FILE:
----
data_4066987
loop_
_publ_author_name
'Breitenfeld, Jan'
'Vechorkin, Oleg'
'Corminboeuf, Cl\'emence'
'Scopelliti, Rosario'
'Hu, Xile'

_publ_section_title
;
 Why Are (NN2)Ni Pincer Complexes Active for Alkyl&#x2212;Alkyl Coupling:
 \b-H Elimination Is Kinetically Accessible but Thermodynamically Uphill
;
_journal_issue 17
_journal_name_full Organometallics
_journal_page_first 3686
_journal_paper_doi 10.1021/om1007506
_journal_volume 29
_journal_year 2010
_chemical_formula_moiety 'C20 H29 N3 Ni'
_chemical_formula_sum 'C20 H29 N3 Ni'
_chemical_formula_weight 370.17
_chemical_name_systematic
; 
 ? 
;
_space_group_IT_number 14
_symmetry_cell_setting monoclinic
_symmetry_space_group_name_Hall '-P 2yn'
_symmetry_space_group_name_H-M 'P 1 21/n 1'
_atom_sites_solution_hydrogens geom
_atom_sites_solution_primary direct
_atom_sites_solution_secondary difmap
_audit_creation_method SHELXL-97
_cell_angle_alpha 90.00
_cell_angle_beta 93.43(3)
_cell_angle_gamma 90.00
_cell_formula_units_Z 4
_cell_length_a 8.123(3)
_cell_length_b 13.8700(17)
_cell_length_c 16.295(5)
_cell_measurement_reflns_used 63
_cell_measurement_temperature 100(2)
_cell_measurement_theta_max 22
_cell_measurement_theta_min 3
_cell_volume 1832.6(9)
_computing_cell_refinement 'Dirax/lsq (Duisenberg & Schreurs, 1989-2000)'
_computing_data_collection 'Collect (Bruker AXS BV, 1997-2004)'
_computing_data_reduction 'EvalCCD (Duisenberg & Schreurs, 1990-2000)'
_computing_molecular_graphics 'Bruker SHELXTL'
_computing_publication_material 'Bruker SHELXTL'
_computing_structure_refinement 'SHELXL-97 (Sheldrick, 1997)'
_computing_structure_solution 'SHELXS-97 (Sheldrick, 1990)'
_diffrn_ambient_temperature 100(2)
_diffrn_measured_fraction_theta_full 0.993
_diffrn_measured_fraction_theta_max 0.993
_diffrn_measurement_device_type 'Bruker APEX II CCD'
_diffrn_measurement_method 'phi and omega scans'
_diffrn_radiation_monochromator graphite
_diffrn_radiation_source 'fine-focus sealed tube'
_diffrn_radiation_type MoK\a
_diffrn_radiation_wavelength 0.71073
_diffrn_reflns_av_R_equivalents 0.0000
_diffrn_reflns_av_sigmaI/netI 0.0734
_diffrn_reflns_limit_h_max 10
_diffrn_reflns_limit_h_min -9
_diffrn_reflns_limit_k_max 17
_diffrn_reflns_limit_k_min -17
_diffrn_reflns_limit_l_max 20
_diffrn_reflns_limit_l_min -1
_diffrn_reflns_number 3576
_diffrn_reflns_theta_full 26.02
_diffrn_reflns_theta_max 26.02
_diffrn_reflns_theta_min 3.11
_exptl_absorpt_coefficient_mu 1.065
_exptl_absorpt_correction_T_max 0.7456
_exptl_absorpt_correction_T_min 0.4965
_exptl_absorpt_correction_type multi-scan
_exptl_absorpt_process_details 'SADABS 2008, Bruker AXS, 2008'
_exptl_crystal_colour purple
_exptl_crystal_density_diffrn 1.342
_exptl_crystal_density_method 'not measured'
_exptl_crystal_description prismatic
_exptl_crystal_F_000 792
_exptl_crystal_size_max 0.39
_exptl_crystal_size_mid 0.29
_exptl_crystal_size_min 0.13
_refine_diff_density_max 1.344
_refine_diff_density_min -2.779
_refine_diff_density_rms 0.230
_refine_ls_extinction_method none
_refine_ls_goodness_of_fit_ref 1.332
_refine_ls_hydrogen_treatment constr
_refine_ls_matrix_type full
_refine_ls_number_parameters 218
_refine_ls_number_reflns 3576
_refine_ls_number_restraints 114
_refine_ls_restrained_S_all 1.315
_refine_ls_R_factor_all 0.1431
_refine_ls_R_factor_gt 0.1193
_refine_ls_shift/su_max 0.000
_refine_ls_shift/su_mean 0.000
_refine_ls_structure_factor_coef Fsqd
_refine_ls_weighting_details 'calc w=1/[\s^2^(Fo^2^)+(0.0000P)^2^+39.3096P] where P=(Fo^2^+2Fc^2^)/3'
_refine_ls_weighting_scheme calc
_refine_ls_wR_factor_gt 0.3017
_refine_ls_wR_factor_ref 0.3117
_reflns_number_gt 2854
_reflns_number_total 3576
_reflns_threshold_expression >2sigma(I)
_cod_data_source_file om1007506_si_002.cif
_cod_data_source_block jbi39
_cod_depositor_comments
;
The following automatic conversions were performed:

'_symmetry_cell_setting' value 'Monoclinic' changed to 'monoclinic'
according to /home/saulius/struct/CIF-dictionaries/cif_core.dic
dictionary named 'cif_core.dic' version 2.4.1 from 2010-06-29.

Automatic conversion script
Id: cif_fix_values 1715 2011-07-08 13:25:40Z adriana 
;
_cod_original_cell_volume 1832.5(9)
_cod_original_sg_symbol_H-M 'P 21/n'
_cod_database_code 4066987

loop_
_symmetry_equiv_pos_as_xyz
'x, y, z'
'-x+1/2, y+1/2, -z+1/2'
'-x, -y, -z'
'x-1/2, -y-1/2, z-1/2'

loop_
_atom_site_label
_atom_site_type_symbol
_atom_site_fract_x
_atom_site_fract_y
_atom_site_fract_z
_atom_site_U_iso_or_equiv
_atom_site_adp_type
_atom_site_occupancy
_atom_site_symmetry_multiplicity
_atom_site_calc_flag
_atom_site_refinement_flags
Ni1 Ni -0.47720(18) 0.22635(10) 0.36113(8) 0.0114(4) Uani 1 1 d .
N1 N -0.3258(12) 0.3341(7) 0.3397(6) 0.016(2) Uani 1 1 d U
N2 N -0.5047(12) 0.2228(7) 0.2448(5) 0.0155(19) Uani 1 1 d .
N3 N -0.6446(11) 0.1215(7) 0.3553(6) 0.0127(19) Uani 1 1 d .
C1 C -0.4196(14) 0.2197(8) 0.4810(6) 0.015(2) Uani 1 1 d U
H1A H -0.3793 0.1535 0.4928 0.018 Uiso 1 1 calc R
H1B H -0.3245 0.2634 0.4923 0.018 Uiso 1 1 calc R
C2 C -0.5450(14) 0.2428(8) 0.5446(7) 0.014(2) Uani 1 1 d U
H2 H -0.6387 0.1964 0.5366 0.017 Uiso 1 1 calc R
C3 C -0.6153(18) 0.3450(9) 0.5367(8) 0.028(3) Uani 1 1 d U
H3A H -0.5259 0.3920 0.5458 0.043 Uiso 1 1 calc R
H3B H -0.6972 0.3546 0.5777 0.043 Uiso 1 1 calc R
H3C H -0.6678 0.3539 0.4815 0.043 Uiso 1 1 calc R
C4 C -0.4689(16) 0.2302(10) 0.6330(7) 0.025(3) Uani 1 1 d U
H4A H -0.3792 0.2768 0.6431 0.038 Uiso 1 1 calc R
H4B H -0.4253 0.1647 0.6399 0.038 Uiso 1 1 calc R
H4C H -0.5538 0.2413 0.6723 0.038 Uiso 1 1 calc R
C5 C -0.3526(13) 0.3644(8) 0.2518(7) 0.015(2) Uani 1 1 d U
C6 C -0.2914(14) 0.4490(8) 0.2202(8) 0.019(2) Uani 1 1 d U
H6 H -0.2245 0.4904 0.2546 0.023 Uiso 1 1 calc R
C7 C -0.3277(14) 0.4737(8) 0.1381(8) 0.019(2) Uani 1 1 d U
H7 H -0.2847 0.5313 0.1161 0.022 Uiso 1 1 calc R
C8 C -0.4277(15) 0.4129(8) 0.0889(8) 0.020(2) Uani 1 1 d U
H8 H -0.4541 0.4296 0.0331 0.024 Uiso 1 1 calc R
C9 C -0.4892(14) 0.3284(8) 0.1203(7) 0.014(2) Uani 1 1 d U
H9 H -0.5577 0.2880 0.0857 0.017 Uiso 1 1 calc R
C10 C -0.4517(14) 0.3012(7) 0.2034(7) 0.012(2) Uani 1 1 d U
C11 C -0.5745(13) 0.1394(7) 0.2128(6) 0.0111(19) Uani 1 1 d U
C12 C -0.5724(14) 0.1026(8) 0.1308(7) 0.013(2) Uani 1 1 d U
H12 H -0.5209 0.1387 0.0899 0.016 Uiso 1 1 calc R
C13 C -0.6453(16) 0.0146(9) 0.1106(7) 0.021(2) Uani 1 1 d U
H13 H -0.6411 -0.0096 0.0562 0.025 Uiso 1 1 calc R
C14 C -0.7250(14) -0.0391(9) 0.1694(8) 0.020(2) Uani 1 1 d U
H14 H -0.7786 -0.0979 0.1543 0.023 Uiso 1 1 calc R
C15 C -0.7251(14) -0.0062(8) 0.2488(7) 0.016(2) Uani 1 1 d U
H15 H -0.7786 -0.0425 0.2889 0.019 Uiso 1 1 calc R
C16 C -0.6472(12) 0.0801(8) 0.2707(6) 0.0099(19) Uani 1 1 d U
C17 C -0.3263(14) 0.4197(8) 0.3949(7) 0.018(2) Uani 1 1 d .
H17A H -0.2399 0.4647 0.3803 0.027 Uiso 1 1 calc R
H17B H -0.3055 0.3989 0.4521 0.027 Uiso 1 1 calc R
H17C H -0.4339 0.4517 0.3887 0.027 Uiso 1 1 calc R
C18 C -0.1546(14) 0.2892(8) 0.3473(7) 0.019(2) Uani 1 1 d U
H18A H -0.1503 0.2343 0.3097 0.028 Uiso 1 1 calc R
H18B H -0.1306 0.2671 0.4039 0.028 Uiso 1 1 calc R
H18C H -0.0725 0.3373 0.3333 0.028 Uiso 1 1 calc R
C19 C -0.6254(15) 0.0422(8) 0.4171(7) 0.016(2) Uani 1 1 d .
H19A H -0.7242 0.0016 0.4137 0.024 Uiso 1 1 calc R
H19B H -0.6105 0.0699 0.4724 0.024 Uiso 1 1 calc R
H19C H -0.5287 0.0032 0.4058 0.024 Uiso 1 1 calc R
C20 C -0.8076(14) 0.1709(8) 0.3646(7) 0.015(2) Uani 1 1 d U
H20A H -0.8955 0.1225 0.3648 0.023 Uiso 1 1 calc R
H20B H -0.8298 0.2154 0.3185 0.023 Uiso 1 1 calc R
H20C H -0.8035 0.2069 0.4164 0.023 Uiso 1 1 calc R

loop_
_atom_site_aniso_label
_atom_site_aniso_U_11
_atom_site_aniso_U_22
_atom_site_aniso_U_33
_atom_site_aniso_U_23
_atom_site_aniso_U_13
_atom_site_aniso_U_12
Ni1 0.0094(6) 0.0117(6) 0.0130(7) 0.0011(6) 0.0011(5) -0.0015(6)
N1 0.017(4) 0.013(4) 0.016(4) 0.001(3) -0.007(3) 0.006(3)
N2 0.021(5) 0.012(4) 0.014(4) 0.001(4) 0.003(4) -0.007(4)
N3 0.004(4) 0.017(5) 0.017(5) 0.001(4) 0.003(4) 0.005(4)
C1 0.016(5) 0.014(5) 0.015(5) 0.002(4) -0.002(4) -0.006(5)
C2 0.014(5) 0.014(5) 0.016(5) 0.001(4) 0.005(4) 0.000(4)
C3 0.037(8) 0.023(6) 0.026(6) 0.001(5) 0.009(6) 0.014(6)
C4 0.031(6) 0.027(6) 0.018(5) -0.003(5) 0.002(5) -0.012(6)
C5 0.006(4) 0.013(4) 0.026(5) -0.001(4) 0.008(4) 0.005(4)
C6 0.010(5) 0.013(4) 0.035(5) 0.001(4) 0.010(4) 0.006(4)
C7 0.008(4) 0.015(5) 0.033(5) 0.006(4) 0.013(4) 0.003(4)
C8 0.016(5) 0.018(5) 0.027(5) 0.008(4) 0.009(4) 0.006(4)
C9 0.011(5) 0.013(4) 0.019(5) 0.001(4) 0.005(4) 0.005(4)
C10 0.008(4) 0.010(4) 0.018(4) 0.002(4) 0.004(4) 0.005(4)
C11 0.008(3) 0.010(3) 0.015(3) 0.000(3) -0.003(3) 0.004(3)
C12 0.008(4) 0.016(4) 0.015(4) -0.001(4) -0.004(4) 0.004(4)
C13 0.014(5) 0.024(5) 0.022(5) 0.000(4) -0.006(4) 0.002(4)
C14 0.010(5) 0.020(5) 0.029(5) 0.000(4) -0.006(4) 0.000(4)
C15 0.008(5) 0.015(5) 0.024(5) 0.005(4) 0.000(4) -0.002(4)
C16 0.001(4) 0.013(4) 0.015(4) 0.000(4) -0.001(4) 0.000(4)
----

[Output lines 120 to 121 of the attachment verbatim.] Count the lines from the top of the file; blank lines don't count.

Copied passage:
Id: cif_fix_values 1715 2011-07-08 13:25:40Z adriana 
;